Weeks Added to Baptist Hall of Fame

Dr. Weeks and Dr. John BrockDr. Richard Weeks had many different titles: Historian, Academic Dean, Bible Faculty, Committee Member, and Sports Statistician.

Now there has been a new title added to that list: Hall of Fame member.

Weeks has been inducted into the Baptist Hall of Fame. This is an honor previously given notable Baptists such as Ann Judson, Bob Jones Jr., and even Maranatha founder Dr. B. Myron Cedarholm.

Dr. Paul D. Hoover, pastor of Souls Harbor Baptist Church in Milwaukee, WI, was one of the men who nominated Weeks. Hoover described him as “a very godly man who wanted to impart to his students a love for the Bible, Bible truth, and Baptist history.”

What better way to remember him?

The Baptist Hall of Fame (BHF), located in Great Falls, MT, was created in 1983 to recognize Christian men and women who have had a significant ministry in furthering the Gospel. Names of potential inductees are gathered, and the nomination process begins. Hundreds of ballots are sent to pastors, evangelists, missionaries, Christian educators, and leaders to nominate a worthy laborer for Christ.

“Dr. Weeks was well known as a fundamental leader and highly respected by pastors and missionaries—many of whom were students of Weeks from either Pillsbury or Maranatha,” Hoover said. “(The BHF committee) knew I was a graduate of Maranatha and a student of Dr. Weeks.”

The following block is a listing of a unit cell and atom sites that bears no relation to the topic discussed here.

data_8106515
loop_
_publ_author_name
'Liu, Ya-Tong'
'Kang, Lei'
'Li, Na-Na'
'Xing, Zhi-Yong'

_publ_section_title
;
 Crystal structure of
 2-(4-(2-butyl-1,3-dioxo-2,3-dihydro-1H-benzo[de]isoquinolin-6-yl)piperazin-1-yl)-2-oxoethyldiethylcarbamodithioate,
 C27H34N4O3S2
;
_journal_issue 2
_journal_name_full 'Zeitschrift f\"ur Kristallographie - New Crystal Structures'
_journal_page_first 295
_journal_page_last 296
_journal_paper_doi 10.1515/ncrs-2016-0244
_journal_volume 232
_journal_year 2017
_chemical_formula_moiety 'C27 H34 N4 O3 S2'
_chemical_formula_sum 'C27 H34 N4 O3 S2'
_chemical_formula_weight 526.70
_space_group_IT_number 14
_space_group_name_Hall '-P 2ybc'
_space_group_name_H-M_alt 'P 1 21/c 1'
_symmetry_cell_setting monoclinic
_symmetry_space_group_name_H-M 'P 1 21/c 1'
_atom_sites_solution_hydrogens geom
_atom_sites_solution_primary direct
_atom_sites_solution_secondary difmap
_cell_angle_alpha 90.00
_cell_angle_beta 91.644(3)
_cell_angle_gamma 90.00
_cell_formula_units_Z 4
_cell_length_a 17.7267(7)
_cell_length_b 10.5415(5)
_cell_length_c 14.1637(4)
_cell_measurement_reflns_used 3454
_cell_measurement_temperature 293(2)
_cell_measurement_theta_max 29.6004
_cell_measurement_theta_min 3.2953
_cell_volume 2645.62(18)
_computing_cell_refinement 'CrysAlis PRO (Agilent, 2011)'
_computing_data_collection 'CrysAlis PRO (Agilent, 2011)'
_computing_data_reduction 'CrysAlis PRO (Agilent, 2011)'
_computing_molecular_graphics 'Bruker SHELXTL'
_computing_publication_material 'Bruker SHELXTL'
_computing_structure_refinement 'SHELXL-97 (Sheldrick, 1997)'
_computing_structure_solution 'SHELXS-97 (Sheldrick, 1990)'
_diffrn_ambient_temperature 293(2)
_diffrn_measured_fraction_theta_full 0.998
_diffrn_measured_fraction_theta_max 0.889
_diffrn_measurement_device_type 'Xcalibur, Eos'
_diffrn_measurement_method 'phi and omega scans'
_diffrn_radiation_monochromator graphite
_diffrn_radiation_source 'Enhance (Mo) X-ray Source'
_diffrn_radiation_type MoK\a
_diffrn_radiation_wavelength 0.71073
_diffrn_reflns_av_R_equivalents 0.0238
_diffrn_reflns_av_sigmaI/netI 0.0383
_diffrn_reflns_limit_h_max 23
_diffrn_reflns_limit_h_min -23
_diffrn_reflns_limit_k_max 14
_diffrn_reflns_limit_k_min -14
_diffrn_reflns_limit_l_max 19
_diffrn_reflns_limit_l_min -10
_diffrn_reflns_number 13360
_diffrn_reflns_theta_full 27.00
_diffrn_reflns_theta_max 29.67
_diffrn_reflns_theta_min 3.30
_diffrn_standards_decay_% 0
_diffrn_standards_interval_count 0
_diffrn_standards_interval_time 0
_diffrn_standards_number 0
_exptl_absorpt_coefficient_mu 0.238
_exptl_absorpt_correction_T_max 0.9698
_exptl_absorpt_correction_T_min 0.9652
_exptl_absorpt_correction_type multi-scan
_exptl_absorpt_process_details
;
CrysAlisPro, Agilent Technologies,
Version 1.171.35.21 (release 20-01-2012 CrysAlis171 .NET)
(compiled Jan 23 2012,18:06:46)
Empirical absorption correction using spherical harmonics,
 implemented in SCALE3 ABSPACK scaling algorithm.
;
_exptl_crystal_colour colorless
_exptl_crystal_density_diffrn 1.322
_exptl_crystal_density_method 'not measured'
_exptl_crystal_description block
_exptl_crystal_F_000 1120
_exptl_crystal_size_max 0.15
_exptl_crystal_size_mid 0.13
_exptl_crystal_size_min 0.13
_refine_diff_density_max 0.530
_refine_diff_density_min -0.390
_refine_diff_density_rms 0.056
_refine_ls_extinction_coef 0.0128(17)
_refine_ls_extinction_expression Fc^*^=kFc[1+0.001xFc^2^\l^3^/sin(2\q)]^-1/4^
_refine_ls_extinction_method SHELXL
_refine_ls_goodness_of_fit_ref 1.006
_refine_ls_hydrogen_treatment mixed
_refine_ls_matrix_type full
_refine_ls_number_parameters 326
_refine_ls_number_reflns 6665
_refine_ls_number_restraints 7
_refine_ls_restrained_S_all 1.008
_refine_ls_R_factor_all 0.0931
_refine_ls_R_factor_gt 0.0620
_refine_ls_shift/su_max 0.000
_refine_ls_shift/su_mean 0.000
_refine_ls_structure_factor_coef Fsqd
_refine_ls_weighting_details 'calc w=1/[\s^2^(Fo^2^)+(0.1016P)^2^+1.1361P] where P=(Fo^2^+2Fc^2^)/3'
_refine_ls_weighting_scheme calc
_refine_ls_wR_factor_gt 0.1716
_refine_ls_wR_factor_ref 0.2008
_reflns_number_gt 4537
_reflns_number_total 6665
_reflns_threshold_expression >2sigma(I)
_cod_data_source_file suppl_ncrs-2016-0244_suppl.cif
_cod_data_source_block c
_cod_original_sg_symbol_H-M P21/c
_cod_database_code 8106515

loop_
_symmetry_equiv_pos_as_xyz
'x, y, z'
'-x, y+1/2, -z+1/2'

Dr. Richard WeeksHoover said he was glad to hear of Weeks’ induction. After the nominations are returned, the BHF committee makes its decision from among those nominees who have received 75 percent of the votes.

“I thought it was good (to have Weeks inducted) because I agreed with what other (nominators) agreed with.” Hoover said. He impacted thousands of God’s people.”

Weeks still impacts God’s people today. Maranatha students memorize BRAPSIS (the list of Baptist distinctives Weeks wrote) and can look through his Baptist History collection at the library. But, his impact means much more than a place in a Hall of Fame. It means that, although Weeks retired in 1988 and died five years later, students are still learning about Baptist history and are given the doctrinal tools that help equip them to spread the gospel.

And that may be the greatest award of all.

–By Ariel Rosen